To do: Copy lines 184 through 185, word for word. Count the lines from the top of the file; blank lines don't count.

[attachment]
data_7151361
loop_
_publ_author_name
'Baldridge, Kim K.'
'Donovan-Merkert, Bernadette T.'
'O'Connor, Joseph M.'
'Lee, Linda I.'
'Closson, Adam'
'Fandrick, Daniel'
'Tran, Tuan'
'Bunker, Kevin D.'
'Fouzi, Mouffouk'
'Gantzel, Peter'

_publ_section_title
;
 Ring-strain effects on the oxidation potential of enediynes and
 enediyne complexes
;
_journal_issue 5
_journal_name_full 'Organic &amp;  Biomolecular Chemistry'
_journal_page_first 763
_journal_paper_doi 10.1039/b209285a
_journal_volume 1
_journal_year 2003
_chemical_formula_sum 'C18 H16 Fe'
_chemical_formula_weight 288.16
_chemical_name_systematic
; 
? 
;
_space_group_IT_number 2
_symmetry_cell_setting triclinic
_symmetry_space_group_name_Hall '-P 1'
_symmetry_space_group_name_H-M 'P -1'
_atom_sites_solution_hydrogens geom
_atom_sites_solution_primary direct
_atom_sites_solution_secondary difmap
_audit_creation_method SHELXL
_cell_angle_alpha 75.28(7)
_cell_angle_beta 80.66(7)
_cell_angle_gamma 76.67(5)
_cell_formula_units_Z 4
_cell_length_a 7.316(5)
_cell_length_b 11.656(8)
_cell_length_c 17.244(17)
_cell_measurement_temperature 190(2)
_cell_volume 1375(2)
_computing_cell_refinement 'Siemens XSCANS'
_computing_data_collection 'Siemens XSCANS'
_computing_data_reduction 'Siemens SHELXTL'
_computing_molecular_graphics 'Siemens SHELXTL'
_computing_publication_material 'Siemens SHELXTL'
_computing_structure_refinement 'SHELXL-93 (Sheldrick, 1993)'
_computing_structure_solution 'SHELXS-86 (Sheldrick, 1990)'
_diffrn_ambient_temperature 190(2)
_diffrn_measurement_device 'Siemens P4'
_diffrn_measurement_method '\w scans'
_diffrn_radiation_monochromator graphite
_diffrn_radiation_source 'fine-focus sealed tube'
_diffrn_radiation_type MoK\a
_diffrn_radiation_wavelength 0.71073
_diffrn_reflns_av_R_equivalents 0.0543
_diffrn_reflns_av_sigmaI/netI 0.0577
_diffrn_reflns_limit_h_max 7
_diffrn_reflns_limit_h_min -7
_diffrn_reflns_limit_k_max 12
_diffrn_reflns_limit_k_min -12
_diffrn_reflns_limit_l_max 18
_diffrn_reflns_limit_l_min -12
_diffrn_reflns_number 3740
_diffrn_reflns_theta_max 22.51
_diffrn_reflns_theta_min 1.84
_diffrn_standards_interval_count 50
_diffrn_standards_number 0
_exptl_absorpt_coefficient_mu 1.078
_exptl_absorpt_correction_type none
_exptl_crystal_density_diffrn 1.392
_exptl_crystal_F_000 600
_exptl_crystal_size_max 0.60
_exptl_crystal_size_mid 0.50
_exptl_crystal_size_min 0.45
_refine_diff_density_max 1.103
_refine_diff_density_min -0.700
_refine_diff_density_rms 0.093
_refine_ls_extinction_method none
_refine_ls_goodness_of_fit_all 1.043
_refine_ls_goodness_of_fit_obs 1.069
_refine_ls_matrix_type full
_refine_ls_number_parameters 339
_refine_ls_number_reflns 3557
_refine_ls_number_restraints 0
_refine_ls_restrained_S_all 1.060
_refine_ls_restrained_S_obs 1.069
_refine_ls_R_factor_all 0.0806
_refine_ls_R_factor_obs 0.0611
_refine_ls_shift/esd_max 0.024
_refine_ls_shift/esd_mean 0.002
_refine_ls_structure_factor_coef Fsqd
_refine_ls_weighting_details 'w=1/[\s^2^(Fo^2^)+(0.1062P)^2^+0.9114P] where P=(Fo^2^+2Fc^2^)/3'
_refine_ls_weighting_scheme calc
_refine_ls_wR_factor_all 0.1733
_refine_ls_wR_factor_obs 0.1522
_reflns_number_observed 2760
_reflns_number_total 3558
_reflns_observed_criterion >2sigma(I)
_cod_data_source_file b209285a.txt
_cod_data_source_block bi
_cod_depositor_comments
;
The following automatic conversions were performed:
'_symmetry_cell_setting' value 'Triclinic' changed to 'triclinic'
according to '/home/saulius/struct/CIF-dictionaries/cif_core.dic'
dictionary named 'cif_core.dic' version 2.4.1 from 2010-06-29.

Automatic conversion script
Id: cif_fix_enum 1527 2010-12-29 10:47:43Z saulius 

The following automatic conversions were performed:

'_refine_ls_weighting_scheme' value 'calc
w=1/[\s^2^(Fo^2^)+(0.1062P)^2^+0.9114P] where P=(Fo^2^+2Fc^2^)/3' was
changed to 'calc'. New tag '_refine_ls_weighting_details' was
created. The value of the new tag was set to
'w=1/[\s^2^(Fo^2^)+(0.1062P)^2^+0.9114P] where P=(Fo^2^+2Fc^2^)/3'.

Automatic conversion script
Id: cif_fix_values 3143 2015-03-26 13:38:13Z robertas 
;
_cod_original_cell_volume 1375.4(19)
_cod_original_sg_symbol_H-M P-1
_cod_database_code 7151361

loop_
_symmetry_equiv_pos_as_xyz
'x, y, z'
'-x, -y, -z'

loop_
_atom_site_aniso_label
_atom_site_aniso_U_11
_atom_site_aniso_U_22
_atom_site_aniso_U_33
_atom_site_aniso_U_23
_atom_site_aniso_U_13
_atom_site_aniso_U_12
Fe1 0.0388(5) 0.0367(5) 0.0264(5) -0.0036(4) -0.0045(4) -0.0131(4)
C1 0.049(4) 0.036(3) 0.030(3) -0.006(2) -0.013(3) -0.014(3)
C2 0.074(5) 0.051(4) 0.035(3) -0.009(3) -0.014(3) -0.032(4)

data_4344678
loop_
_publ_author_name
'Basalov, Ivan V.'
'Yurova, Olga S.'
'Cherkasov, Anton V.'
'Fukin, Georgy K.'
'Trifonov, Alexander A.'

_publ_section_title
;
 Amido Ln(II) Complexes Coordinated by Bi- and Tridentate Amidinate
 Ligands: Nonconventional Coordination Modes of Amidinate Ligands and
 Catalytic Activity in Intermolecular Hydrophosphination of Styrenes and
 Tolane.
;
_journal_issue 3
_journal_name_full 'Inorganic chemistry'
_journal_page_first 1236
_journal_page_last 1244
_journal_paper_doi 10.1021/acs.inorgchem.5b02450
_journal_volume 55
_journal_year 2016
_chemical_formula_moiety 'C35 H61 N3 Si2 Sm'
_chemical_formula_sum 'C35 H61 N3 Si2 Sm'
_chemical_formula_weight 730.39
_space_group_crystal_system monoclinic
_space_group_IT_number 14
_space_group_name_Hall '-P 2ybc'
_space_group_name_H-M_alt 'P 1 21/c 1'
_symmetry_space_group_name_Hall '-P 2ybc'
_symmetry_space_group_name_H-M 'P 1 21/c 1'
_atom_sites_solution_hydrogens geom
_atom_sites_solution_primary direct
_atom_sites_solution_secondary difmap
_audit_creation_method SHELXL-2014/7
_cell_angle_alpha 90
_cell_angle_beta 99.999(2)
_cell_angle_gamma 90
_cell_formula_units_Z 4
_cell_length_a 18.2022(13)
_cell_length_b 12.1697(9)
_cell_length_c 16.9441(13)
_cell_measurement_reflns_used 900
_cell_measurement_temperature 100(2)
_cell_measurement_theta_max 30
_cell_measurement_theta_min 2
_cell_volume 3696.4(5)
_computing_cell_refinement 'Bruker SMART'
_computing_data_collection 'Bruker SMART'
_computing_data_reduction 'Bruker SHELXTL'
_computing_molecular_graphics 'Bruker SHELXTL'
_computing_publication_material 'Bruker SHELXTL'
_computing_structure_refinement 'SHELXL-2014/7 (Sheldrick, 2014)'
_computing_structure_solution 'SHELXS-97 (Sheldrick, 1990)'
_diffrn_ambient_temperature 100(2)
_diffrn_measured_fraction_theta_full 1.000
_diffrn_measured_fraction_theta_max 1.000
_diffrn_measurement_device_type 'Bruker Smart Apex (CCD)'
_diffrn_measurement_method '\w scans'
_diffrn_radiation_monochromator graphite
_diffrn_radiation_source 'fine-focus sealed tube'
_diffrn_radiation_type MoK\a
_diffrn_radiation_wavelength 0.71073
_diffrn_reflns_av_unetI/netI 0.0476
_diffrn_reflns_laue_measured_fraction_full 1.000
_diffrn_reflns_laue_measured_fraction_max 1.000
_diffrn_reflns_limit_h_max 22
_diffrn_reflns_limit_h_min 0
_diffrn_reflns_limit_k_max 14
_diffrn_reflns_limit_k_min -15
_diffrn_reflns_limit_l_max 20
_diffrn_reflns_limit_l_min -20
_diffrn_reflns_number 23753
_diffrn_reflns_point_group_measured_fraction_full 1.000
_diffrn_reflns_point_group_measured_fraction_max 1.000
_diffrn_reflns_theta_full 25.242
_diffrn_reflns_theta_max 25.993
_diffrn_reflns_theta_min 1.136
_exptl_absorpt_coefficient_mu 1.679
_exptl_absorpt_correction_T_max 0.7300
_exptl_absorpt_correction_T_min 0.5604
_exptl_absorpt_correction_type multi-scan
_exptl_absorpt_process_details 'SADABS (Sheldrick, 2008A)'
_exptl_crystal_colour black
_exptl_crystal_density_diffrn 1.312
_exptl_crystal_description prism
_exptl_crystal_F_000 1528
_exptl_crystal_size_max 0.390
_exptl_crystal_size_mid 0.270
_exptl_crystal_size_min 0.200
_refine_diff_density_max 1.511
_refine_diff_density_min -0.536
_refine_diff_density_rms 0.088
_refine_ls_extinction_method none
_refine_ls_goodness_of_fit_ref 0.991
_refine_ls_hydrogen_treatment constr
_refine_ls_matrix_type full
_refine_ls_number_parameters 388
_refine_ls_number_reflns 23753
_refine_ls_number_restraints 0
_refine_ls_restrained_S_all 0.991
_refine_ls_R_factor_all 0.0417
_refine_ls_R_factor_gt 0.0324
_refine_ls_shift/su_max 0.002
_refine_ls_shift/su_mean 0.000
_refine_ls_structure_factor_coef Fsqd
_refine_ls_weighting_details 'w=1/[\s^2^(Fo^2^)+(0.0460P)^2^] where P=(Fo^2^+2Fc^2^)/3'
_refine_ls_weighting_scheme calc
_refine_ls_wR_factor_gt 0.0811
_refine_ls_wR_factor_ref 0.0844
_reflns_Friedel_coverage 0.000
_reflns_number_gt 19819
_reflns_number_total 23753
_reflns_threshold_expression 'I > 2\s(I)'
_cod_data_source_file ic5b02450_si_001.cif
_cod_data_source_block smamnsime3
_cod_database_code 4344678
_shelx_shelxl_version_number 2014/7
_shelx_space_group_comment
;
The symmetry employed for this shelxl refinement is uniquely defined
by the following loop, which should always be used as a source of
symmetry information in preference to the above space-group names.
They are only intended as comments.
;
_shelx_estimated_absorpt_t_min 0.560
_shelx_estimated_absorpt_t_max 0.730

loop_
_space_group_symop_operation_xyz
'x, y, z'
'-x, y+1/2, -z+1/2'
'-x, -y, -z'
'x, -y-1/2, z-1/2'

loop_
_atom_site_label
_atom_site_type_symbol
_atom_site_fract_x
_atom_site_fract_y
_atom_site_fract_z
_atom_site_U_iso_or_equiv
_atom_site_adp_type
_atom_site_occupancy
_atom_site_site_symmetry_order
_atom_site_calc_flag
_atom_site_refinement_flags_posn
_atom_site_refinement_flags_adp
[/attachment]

_cell_length_c 16.9441(13)
_cell_measurement_reflns_used 900